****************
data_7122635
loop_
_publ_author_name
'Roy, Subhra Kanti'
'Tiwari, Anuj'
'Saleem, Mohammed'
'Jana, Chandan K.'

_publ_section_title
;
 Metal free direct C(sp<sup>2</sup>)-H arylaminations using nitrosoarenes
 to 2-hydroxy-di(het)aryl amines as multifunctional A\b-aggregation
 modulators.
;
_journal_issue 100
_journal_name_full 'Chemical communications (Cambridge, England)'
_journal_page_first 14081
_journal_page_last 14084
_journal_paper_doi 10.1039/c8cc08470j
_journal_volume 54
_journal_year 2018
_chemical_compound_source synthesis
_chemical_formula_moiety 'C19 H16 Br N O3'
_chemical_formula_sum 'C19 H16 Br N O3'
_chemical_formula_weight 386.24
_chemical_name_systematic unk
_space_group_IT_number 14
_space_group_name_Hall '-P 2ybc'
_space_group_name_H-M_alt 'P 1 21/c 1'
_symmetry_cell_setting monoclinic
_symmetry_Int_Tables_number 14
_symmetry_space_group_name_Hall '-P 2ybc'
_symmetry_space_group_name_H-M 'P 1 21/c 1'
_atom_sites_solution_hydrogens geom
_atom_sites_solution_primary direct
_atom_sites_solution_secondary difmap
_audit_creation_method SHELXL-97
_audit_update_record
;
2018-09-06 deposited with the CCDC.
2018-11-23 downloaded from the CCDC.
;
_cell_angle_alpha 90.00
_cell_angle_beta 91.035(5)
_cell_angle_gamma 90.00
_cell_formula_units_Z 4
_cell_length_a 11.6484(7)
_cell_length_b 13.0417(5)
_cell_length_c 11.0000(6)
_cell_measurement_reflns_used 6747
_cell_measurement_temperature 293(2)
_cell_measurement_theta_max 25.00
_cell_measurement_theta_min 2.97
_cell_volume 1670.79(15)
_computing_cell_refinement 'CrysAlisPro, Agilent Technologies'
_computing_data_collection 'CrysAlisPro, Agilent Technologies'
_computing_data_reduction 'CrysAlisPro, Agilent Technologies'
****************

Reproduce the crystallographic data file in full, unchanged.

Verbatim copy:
data_7122635
loop_
_publ_author_name
'Roy, Subhra Kanti'
'Tiwari, Anuj'
'Saleem, Mohammed'
'Jana, Chandan K.'

_publ_section_title
;
 Metal free direct C(sp<sup>2</sup>)-H arylaminations using nitrosoarenes
 to 2-hydroxy-di(het)aryl amines as multifunctional A\b-aggregation
 modulators.
;
_journal_issue 100
_journal_name_full 'Chemical communications (Cambridge, England)'
_journal_page_first 14081
_journal_page_last 14084
_journal_paper_doi 10.1039/c8cc08470j
_journal_volume 54
_journal_year 2018
_chemical_compound_source synthesis
_chemical_formula_moiety 'C19 H16 Br N O3'
_chemical_formula_sum 'C19 H16 Br N O3'
_chemical_formula_weight 386.24
_chemical_name_systematic unk
_space_group_IT_number 14
_space_group_name_Hall '-P 2ybc'
_space_group_name_H-M_alt 'P 1 21/c 1'
_symmetry_cell_setting monoclinic
_symmetry_Int_Tables_number 14
_symmetry_space_group_name_Hall '-P 2ybc'
_symmetry_space_group_name_H-M 'P 1 21/c 1'
_atom_sites_solution_hydrogens geom
_atom_sites_solution_primary direct
_atom_sites_solution_secondary difmap
_audit_creation_method SHELXL-97
_audit_update_record
;
2018-09-06 deposited with the CCDC.
2018-11-23 downloaded from the CCDC.
;
_cell_angle_alpha 90.00
_cell_angle_beta 91.035(5)
_cell_angle_gamma 90.00
_cell_formula_units_Z 4
_cell_length_a 11.6484(7)
_cell_length_b 13.0417(5)
_cell_length_c 11.0000(6)
_cell_measurement_reflns_used 6747
_cell_measurement_temperature 293(2)
_cell_measurement_theta_max 25.00
_cell_measurement_theta_min 2.97
_cell_volume 1670.79(15)
_computing_cell_refinement 'CrysAlisPro, Agilent Technologies'
_computing_data_collection 'CrysAlisPro, Agilent Technologies'
_computing_data_reduction 'CrysAlisPro, Agilent Technologies'